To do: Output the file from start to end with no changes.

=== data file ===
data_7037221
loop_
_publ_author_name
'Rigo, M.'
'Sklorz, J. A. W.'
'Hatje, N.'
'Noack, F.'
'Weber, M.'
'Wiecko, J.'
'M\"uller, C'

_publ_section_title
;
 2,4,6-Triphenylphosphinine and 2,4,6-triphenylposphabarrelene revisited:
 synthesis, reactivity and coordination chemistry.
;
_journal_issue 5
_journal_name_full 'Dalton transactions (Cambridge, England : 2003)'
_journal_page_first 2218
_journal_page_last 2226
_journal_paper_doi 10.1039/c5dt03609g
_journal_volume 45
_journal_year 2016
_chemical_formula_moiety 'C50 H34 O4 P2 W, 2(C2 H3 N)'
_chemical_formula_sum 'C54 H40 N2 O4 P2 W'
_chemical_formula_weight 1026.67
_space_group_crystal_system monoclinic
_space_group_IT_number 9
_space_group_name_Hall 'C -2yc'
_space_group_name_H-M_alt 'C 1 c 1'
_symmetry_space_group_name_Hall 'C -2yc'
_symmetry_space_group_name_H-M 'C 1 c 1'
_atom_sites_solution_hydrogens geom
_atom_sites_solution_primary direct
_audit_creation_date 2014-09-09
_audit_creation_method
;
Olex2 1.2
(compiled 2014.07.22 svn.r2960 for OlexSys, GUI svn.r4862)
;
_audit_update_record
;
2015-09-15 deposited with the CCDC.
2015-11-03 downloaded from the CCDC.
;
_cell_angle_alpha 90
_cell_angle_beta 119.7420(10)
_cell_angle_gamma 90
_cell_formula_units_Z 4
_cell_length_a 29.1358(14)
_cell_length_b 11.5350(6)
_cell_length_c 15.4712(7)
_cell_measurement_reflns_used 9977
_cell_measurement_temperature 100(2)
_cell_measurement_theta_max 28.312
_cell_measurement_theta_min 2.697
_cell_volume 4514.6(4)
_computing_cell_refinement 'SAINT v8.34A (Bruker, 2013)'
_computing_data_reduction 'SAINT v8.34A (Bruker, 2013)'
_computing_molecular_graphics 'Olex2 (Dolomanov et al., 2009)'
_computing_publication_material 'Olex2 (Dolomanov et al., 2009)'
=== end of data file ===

data_7037221
loop_
_publ_author_name
'Rigo, M.'
'Sklorz, J. A. W.'
'Hatje, N.'
'Noack, F.'
'Weber, M.'
'Wiecko, J.'
'M\"uller, C'

_publ_section_title
;
 2,4,6-Triphenylphosphinine and 2,4,6-triphenylposphabarrelene revisited:
 synthesis, reactivity and coordination chemistry.
;
_journal_issue 5
_journal_name_full 'Dalton transactions (Cambridge, England : 2003)'
_journal_page_first 2218
_journal_page_last 2226
_journal_paper_doi 10.1039/c5dt03609g
_journal_volume 45
_journal_year 2016
_chemical_formula_moiety 'C50 H34 O4 P2 W, 2(C2 H3 N)'
_chemical_formula_sum 'C54 H40 N2 O4 P2 W'
_chemical_formula_weight 1026.67
_space_group_crystal_system monoclinic
_space_group_IT_number 9
_space_group_name_Hall 'C -2yc'
_space_group_name_H-M_alt 'C 1 c 1'
_symmetry_space_group_name_Hall 'C -2yc'
_symmetry_space_group_name_H-M 'C 1 c 1'
_atom_sites_solution_hydrogens geom
_atom_sites_solution_primary direct
_audit_creation_date 2014-09-09
_audit_creation_method
;
Olex2 1.2
(compiled 2014.07.22 svn.r2960 for OlexSys, GUI svn.r4862)
;
_audit_update_record
;
2015-09-15 deposited with the CCDC.
2015-11-03 downloaded from the CCDC.
;
_cell_angle_alpha 90
_cell_angle_beta 119.7420(10)
_cell_angle_gamma 90
_cell_formula_units_Z 4
_cell_length_a 29.1358(14)
_cell_length_b 11.5350(6)
_cell_length_c 15.4712(7)
_cell_measurement_reflns_used 9977
_cell_measurement_temperature 100(2)
_cell_measurement_theta_max 28.312
_cell_measurement_theta_min 2.697
_cell_volume 4514.6(4)
_computing_cell_refinement 'SAINT v8.34A (Bruker, 2013)'
_computing_data_reduction 'SAINT v8.34A (Bruker, 2013)'
_computing_molecular_graphics 'Olex2 (Dolomanov et al., 2009)'
_computing_publication_material 'Olex2 (Dolomanov et al., 2009)'